A journalist from out of town attended our first Mozart Requiem rehearsal on Monday night. He was interested in the mechanics of the WAC lockout of the Atlanta Symphony, and found a moment to ask about the concert planning activities I’ve been involved in. He asked about scheduling, staffing, programming. I’ve been neck deep in concert planning, so I didn’t have much trouble giving him details, anecdotes, horror stories. But then he asked me a question that stumped me, left me without cogent response.
“Why do you do this?”
Up till that question, I had been quick and thorough in my responses, verbose-ish, at times perhaps approaching the outskirts of eloquence. But this question derailed me.
What does that mean, why do I do this? I’ve been playing music, promoting music, composing music, teaching music for more than four-fifths of my life, and while I often consider how I do it, and fill my calendar with when I do it, and lately a lot of thought has gone into the question of where I do it (since I’m locked out of my place of employment), I’m not sure how much thought I’ve ever devoted to answering why.
It’s an important question, necessary even, if I’m even a bit interested in self-knowledge. Though I confess, I’ve often avoided self-knowledge, in the interest of blissful ignorance.
So, more ignorant than blissful, I sat with the journalist who’d just posed the question that flummoxed me, and I flummoxed ponderously for a bit, wheels turning. Why?
“If you ask someone why they breathe, they can’t even answer you without breathing. Also, you had to breathe to ask the question in the first place.”
Did that make any sense at all? Did I just rip off some Zen koan? Was there somewhere nearby a single hand clapping for my display of wisdom? No, I think I probably sounded like a pretentious ass.
But in a way, it explains the why. Music is necessary to me; it’s not what I choose to do, it’s not what I love to do, it’s what I must do. I’m not sure I even have a choice. Most of my colleagues, if they could pinpoint the moment when they chose to devote their lives to music, would admit that music somehow made the choice for them, that they couldn’t imagine being any other way. I imagine every kind of artist feels this way, and I’d wager there are many people in other professions who would agree, educators, social workers, public servants.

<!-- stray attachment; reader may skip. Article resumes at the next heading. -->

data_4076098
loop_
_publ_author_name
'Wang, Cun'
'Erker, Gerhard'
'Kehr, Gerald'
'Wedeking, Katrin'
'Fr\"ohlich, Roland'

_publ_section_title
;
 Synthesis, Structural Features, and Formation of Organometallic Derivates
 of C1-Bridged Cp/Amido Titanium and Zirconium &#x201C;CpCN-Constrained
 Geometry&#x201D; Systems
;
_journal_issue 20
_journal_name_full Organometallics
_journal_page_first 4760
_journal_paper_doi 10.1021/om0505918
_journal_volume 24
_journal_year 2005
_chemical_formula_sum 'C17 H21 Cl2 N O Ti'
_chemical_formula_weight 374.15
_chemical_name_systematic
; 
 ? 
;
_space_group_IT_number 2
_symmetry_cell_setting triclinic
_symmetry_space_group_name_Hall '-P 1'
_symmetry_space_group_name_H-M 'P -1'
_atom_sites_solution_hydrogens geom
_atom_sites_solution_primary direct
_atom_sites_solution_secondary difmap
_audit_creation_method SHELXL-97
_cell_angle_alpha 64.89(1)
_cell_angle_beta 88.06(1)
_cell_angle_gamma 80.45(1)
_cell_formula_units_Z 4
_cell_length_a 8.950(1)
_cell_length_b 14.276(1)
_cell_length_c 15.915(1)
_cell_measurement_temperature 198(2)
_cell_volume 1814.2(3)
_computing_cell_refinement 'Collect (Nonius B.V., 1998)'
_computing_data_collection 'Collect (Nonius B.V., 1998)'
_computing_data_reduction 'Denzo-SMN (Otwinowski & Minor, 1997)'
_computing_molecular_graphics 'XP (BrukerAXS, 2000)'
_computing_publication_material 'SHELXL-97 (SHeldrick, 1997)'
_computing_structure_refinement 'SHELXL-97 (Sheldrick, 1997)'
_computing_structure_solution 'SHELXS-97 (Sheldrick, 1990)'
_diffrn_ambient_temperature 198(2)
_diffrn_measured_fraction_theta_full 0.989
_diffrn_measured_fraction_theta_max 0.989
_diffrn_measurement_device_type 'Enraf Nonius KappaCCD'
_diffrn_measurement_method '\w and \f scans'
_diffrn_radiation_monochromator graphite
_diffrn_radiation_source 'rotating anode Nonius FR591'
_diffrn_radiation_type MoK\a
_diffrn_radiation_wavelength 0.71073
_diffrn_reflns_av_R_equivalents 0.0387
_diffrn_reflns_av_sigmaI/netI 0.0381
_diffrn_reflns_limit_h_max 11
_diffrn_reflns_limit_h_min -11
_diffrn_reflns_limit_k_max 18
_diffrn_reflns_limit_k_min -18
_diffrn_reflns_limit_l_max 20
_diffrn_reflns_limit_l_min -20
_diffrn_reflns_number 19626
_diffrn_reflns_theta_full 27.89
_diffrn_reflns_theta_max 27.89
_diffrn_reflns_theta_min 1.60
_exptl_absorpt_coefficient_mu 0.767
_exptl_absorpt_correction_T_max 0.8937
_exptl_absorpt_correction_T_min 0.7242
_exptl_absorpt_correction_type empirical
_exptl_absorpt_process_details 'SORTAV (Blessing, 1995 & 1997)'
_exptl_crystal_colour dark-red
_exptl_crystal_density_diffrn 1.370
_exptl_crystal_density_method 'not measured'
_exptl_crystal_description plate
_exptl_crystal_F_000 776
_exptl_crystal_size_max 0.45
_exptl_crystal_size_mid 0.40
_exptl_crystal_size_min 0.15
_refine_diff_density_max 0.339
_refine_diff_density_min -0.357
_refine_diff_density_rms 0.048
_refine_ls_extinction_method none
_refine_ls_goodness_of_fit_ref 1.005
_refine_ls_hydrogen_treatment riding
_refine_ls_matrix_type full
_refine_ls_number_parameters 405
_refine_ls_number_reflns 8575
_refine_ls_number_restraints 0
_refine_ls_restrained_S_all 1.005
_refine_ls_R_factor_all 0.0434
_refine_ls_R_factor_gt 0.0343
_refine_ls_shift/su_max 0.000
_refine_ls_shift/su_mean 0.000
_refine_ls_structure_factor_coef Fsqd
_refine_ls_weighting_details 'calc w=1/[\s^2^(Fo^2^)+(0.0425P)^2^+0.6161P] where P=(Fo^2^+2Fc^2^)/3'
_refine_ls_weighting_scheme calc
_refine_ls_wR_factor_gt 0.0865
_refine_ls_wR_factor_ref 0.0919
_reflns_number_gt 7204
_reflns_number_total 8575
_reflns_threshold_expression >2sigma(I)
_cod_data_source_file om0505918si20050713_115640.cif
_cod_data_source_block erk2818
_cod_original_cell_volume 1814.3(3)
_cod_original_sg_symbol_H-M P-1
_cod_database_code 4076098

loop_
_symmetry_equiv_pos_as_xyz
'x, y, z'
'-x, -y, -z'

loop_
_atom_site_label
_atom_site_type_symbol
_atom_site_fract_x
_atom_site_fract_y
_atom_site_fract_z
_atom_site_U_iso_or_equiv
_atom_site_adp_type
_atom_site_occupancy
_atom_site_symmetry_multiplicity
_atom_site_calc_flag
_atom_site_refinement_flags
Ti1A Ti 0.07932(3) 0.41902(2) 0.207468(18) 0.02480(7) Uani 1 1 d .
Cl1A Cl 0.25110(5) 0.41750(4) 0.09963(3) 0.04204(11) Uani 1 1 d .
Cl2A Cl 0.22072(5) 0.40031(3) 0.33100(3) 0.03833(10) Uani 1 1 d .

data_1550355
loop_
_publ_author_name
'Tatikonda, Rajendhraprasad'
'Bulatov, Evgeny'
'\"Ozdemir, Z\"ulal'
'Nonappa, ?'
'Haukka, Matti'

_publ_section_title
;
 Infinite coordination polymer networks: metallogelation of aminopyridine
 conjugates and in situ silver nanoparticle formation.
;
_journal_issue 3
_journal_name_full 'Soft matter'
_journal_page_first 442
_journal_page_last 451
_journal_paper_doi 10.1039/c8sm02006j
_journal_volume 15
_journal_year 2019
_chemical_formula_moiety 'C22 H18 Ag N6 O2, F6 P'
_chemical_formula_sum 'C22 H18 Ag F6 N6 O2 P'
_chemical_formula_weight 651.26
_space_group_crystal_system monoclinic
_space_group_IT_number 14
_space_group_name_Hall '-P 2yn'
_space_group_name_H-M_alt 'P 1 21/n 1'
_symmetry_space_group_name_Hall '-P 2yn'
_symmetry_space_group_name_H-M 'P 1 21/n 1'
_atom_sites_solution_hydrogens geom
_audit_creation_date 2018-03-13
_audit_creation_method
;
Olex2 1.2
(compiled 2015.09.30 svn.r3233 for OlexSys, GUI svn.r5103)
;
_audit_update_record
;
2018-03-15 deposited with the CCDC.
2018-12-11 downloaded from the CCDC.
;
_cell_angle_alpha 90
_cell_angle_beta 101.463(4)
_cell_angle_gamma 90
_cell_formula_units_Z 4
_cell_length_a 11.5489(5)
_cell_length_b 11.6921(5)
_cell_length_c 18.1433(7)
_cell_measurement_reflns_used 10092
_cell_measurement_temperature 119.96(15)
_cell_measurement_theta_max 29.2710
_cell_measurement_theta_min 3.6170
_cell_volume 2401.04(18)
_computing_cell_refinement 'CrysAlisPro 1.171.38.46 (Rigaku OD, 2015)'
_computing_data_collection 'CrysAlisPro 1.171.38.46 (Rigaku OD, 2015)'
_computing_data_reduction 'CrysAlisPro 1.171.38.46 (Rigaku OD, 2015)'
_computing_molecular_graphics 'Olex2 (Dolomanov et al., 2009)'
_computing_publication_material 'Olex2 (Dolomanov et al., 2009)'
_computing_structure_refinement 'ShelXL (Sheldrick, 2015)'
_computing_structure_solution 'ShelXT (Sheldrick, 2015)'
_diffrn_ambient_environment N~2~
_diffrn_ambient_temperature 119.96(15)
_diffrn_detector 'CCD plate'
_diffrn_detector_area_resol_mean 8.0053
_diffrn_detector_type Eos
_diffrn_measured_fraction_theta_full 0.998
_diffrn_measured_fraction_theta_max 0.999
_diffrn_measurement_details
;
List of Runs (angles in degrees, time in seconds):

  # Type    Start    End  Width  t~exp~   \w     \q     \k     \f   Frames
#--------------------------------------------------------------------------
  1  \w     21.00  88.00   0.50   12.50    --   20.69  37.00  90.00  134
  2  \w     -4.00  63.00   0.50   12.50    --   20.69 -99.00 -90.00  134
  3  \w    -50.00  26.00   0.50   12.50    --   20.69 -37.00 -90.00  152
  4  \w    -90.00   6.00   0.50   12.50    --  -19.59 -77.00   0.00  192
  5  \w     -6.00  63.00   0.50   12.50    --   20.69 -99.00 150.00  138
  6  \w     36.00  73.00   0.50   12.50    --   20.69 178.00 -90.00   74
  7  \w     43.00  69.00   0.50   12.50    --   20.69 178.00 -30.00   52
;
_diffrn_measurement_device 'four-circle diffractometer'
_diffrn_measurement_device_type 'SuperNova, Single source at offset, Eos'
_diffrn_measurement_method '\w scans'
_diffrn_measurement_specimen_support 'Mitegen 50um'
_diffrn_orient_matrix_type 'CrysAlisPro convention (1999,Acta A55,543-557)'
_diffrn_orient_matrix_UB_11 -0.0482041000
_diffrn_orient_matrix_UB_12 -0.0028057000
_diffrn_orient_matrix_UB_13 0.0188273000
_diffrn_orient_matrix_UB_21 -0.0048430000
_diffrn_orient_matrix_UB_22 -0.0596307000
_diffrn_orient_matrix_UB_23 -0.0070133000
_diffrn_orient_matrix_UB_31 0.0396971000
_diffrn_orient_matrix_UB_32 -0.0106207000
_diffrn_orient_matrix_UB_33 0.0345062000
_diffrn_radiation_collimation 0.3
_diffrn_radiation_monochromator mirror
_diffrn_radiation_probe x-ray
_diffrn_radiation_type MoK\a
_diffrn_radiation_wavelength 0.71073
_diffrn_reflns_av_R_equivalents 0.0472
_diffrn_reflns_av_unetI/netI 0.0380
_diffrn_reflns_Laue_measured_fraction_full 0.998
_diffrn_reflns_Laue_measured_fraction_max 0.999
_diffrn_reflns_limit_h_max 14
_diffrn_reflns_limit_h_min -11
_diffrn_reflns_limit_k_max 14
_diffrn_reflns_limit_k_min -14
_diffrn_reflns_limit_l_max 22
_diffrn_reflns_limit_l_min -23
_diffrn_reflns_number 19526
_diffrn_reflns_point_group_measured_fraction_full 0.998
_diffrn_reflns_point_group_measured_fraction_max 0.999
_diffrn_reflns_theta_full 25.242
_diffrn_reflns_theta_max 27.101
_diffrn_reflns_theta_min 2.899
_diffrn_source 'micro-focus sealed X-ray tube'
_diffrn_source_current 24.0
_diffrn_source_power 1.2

So why are some of us naturally compelled to pursue something so esoteric? After all, most of these pursuits aren’t particularly profitable. No one goes into teaching to get rich; social work wouldn’t be possible without public support and grant money; arts organizations are so notoriously unprofitable that we’ve created special tax status to ensure their survival.
Why do you do this? If I’m right, if the why can only be answered existentially, then the more germane question is: Why must this be done?
Maybe god or the universe or whatever is trying to preserve and perpetuate our species planted these seeds of socially beneficial imperative in our DNA. Maybe our evolution, maybe our very survival depends on crazy people willing, no, needing to create, to express, to connect people trapped in the present with the most beautiful gifts from civilization’s past and the promise of a future filled with even more beauty, truth, connection, love.
A community needs art, because art connects us to one another across time and border and belief in ways that greed and partisanship and conflict cannot. And if it loses those connections, a culture that should thrive will instead wither. And the greatest art has always needed the support of those who understand that it has value beyond its profitability.
Atlanta has a symphony orchestra that has, with the generous (and necessary) support of generations of music lovers, built a legacy of exhilarating performances and benchmark recordings of some of our civilization’s greatest artistic achievements. The ASO has served for decades as an ambassador of the best of our culture. That’s why we do this, because we must. The next question we must answer: Why have we entrusted the nurture of this legacy to those who would tear it down?